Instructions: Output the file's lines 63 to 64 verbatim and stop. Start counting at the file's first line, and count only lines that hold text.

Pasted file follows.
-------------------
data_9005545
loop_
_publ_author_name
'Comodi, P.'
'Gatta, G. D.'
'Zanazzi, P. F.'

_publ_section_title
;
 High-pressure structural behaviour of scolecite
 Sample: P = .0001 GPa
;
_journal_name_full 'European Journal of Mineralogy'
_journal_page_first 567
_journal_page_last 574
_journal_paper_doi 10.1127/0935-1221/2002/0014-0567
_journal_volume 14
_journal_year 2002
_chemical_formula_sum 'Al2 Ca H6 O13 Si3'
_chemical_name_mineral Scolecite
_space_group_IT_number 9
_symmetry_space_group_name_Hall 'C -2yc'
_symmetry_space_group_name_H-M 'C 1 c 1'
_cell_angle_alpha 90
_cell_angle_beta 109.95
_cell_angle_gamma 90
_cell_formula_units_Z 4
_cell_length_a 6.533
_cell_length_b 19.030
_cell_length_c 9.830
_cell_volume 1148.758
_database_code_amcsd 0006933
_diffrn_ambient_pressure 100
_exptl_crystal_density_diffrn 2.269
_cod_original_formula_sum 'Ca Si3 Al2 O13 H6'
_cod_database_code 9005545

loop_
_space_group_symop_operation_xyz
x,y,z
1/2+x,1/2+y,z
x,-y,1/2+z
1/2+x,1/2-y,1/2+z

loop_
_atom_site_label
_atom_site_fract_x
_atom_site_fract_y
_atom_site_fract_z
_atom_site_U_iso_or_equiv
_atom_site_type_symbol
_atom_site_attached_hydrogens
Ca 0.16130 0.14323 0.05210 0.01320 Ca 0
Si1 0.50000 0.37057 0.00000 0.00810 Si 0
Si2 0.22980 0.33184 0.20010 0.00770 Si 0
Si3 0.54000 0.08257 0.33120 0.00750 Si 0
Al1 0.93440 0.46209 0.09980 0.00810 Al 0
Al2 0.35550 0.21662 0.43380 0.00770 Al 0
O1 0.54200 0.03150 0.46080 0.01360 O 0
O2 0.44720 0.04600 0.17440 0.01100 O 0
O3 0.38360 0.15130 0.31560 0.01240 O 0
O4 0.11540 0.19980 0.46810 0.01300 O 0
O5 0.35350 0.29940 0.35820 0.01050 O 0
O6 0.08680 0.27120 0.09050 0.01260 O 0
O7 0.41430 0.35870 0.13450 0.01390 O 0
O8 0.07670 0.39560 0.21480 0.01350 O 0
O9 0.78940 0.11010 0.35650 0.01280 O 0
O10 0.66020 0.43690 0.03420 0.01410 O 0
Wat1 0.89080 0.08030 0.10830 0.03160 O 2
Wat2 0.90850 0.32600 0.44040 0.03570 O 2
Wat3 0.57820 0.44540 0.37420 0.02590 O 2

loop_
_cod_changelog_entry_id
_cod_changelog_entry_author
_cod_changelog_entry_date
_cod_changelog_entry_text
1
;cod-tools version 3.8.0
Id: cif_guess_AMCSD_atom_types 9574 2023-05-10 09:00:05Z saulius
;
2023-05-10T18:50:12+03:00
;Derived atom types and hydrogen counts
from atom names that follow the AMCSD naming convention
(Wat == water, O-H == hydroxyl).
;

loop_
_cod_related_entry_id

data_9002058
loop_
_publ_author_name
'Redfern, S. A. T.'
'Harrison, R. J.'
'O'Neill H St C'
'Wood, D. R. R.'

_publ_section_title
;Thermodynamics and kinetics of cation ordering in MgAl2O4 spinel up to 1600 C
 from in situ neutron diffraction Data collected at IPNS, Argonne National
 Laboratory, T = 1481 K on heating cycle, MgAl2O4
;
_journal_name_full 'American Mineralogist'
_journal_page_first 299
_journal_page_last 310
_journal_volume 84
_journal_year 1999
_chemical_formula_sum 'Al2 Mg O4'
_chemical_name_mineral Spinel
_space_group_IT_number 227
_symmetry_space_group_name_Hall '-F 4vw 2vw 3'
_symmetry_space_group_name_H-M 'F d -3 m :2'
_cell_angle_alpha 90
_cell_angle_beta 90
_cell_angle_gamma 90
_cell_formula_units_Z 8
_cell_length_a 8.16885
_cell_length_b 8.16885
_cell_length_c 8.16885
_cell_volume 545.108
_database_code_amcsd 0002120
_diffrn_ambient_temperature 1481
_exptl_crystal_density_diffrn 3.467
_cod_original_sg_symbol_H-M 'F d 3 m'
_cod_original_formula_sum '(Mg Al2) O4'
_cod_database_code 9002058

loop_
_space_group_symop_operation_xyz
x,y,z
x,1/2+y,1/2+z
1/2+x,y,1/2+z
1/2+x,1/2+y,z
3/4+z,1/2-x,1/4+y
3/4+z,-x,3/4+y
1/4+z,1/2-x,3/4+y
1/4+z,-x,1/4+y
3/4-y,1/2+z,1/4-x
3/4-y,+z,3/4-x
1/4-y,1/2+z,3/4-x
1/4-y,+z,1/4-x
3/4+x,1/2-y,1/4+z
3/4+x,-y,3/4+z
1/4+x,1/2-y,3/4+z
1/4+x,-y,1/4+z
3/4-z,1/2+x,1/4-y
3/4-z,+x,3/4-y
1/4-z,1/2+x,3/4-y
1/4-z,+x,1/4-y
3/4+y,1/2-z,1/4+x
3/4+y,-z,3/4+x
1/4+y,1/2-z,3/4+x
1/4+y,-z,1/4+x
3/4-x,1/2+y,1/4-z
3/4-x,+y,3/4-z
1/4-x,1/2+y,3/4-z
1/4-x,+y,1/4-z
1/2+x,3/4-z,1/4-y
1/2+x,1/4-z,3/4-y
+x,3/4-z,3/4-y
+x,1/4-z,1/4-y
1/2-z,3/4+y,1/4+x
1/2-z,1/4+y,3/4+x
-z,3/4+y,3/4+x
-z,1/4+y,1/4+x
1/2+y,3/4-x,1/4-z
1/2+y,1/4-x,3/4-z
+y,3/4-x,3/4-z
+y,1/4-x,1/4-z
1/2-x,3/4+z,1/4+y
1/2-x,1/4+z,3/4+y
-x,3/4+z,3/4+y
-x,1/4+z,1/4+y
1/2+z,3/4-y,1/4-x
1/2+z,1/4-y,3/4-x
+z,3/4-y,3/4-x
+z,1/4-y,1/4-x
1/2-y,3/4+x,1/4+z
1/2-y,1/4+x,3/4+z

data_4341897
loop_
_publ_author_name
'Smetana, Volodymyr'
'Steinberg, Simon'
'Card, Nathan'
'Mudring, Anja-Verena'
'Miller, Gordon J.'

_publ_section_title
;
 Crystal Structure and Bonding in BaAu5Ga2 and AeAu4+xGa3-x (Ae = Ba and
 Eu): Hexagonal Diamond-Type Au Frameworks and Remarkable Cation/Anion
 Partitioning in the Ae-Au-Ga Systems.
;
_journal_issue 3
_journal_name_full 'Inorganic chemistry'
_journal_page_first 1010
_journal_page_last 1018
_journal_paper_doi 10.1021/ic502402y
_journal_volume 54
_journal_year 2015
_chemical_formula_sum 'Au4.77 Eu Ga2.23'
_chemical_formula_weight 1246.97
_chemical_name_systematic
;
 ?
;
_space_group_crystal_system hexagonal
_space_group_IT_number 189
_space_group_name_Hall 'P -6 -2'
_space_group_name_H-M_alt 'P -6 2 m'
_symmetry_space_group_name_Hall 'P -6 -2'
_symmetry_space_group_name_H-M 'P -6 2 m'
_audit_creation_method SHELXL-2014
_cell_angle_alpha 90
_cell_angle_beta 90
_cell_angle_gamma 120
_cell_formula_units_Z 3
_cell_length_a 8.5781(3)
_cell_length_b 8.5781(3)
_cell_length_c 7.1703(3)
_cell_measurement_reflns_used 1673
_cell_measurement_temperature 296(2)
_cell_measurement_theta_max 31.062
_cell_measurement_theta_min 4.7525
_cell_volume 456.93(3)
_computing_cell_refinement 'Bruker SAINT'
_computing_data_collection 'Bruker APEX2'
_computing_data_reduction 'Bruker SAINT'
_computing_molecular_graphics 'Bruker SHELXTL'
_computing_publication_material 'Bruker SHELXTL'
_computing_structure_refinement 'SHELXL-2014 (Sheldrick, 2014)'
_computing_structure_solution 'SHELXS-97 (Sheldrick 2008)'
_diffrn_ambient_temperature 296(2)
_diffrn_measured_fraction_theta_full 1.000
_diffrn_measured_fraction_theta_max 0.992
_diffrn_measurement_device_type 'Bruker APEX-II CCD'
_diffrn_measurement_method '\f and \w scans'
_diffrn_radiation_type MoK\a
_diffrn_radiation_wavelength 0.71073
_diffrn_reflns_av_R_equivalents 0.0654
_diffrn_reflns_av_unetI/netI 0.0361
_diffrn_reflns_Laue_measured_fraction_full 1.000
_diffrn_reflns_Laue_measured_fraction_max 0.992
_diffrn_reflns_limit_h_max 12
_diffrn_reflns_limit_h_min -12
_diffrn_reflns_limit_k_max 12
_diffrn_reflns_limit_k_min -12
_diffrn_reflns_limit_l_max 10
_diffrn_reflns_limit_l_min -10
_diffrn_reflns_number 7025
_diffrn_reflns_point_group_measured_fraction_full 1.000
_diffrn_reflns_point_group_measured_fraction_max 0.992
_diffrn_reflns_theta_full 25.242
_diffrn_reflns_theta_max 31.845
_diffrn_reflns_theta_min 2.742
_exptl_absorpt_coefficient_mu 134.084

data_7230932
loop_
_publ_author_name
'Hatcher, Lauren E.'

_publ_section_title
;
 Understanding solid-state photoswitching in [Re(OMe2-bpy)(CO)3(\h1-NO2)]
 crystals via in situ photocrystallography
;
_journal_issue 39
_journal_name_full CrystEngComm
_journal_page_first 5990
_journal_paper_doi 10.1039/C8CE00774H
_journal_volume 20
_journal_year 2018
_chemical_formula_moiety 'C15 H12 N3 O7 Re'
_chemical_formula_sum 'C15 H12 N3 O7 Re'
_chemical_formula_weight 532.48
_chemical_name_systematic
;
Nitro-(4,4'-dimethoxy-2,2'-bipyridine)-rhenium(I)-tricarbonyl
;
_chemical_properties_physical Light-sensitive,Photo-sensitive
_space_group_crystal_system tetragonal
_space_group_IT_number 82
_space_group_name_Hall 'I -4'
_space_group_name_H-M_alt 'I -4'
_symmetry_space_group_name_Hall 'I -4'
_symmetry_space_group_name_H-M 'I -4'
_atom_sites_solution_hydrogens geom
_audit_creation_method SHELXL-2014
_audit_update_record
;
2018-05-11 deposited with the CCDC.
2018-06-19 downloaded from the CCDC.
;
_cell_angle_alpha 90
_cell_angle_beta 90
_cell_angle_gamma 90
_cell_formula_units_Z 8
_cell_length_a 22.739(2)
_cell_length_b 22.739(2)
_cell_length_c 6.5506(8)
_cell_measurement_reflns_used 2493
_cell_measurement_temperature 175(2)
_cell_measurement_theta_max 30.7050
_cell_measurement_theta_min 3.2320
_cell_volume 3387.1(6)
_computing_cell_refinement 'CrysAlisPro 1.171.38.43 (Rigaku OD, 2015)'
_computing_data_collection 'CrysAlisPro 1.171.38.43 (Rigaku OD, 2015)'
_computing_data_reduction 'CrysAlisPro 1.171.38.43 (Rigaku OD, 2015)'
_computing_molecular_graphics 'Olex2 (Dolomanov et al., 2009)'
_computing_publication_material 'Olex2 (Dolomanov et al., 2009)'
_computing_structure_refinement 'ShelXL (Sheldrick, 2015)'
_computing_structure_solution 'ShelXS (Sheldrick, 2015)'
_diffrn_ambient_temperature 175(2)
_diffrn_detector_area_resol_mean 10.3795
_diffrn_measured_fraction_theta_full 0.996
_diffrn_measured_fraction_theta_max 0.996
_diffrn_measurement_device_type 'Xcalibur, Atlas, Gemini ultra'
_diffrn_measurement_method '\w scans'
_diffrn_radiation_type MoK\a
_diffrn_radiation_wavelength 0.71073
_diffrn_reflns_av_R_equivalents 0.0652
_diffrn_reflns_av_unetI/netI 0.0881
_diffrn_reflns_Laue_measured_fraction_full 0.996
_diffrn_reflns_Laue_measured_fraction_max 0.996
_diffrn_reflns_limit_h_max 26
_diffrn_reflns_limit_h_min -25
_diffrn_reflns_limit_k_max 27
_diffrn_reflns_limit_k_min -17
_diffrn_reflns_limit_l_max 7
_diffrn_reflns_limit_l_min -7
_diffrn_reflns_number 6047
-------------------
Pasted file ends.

O8 0.07670 0.39560 0.21480 0.01350 O 0
O9 0.78940 0.11010 0.35650 0.01280 O 0